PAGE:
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January 25, 2006
If It's Not One Thing. . .
I'm starting to wonder how we're going to get many drugs even as far as the clinic these days. I don't think I'm alone in feeling that it's just one thing after another.
Modern mass spectrometry techniques can find all sorts of interesting metabolites for your compounds after they've been dosed in animals. If you look hard enough, you're likely to find some structures that you don't want (epoxides, quinone precursors, and other potentially toxic beasts). In the old days, we'd never have seen them, but now we get a chance to worry about them.
There's always our good friend the Ames test to make you hold your breath. It's true that not every Ames positive compound is going to be a mutagen in humans, but it's also true that no one is going to develop one because they happen to feel lucky, either.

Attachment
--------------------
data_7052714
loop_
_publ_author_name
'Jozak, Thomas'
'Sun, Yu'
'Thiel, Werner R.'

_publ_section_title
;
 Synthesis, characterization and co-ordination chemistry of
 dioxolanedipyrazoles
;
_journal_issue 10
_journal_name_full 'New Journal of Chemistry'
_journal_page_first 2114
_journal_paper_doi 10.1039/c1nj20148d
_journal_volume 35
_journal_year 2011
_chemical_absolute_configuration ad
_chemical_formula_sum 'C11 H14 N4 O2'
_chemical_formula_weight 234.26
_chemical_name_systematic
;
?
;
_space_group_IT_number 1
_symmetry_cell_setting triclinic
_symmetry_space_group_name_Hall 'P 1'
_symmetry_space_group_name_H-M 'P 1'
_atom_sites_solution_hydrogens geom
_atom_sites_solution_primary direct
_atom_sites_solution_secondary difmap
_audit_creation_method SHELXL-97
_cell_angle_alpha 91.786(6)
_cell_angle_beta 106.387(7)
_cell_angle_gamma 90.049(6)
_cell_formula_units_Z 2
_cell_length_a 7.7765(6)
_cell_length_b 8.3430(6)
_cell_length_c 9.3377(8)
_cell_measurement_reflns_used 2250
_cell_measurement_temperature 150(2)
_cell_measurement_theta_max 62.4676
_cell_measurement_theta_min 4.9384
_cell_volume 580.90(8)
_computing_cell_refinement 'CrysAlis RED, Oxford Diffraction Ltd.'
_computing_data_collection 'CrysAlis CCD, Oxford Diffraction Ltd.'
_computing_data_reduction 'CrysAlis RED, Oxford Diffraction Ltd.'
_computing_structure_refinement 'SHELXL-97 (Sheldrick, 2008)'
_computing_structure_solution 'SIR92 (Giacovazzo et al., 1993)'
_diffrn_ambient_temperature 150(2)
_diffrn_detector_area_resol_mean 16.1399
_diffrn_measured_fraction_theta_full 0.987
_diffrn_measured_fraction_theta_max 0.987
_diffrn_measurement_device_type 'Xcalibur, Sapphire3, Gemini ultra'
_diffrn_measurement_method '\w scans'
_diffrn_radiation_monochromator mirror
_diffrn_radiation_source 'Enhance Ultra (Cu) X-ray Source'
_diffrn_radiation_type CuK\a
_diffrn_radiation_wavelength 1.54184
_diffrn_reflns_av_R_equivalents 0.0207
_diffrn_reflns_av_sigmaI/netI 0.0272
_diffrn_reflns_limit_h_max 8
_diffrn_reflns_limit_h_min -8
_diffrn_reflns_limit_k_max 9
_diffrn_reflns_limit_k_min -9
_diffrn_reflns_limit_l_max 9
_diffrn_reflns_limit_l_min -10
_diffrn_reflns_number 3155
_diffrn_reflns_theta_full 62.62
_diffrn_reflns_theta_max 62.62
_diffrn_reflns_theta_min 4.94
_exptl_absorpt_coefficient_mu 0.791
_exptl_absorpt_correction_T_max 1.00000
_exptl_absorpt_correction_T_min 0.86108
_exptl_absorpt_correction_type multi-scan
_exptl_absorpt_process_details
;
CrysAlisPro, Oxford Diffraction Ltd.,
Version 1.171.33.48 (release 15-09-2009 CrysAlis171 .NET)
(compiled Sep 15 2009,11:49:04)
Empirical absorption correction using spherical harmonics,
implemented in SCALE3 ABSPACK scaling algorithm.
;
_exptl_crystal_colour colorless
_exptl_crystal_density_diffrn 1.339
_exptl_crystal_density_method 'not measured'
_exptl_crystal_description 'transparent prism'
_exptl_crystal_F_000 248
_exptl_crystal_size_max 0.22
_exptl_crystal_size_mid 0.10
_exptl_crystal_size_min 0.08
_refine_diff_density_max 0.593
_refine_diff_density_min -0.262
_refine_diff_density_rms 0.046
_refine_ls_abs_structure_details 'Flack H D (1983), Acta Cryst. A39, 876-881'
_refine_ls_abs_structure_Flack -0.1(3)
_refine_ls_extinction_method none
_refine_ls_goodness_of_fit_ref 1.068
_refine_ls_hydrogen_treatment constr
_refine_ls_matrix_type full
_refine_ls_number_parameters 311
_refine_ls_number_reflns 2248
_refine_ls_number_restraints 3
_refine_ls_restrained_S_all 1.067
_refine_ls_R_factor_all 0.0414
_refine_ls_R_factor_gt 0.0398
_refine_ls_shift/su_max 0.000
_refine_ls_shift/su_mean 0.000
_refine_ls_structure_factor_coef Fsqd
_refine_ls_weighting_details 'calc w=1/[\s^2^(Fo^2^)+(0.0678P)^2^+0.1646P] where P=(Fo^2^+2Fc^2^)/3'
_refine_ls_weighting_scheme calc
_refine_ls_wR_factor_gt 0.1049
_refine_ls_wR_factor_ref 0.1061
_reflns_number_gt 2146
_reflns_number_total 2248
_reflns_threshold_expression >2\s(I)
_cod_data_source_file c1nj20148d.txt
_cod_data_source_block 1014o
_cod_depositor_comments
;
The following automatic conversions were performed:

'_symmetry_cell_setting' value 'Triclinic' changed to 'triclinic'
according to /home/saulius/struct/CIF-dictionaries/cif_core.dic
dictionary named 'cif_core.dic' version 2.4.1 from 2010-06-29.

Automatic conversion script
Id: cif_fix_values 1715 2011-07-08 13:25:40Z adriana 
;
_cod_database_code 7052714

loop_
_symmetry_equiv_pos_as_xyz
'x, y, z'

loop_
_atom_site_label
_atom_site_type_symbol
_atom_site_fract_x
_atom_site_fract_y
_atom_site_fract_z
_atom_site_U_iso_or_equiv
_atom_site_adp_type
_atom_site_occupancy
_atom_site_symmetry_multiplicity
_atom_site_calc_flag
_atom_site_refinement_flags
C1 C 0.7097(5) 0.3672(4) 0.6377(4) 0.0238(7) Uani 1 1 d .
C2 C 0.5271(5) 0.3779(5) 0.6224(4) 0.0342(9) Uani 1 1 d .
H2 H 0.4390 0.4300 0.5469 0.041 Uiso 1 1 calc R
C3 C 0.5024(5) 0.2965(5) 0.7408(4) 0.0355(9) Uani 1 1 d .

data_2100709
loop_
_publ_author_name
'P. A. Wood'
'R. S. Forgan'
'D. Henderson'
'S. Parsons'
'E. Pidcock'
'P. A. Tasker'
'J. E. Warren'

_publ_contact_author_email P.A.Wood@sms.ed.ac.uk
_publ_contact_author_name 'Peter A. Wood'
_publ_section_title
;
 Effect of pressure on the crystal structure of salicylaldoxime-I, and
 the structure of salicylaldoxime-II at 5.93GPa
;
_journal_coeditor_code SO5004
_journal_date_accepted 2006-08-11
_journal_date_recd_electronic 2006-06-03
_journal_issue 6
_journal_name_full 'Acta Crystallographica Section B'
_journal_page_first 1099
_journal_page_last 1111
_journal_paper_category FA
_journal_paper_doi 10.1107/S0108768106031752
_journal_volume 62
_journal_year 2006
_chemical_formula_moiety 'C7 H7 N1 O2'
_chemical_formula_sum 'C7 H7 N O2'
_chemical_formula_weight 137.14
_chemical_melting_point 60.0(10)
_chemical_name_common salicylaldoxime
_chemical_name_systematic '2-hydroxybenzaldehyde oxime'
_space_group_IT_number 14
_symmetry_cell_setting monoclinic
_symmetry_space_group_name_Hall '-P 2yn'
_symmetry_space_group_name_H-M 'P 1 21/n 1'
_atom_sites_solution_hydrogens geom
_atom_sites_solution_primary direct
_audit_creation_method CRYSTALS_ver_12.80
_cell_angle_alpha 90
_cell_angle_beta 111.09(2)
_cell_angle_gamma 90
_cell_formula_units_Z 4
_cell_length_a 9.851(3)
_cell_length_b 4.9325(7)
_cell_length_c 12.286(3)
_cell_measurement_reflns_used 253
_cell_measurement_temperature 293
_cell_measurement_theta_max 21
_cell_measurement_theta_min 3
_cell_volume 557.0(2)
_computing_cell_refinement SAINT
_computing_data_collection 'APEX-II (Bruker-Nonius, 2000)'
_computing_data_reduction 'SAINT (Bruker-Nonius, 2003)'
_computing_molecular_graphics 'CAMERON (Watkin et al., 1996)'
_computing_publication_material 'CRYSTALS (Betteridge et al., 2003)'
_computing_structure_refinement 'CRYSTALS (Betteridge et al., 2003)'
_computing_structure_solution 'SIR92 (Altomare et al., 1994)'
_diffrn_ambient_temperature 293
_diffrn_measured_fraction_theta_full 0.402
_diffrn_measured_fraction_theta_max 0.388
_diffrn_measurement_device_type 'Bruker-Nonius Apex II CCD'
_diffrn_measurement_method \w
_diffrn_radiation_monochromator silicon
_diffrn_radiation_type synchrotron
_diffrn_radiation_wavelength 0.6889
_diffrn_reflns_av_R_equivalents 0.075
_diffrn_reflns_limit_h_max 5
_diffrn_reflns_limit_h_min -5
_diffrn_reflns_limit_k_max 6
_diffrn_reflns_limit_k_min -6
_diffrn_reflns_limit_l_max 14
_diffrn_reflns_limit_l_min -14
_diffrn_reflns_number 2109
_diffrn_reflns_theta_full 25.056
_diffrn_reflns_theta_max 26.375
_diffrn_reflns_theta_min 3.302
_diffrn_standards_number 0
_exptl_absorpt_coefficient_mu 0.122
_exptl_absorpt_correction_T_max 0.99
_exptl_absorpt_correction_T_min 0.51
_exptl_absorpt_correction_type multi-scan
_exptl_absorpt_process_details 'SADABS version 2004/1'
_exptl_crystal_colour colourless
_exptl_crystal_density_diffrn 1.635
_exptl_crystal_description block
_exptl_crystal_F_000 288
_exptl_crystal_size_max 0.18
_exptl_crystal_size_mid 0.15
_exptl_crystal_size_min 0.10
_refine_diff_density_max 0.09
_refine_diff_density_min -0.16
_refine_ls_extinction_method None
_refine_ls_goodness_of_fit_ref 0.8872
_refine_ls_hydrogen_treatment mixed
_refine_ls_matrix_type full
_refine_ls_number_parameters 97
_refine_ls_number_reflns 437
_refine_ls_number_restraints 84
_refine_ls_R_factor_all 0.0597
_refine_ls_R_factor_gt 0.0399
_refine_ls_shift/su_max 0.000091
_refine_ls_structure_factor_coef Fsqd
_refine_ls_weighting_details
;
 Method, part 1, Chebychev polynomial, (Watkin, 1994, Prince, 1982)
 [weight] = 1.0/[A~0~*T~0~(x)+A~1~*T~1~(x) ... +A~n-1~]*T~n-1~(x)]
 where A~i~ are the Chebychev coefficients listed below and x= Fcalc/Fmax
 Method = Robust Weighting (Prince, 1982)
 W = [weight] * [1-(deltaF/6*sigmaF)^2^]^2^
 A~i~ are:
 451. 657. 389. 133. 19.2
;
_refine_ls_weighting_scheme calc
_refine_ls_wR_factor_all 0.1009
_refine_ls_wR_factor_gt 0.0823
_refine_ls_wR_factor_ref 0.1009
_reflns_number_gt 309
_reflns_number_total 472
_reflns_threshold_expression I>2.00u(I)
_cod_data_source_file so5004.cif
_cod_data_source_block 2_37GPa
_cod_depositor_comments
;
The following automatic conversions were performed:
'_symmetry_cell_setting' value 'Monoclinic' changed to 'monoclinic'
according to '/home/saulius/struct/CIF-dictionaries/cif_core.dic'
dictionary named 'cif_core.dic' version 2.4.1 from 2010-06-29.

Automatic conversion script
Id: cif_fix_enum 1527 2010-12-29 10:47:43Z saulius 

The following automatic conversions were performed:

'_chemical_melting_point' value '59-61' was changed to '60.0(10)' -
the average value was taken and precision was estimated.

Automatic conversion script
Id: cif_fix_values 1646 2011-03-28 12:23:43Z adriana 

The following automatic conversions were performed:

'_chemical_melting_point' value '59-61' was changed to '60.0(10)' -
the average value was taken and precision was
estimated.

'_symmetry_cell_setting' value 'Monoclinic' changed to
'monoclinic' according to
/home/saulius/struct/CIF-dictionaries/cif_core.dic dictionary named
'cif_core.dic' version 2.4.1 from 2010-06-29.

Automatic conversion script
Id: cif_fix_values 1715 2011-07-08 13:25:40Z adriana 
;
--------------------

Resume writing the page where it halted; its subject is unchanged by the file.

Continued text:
Anyone who doesn't hold their breath when their drug candidate goes into two-week rat testing hasn't been in the business long enough. Even if the rodents act normally during the whole thing, you can't breath normally again until the tissues are examined by the histopathologists, Perfectly reasonable-looking rats can be hiding amazing things at the microscopic level.
And for the last few years we've had to worry about QT prolongation. That's a cardiac side effect that can lead to very serious trouble - sometimes. And we have some ways to check for it early in development, which work - sometimes. The list of drugs that came to the market before we realized all this is rather impressive.
All this is why I wonder when I read about small startup companies with three or four compounds in clinical trials. Have they really jumped through all the hoops that a big company has the resources for? And if not, how much worse off are they for it?
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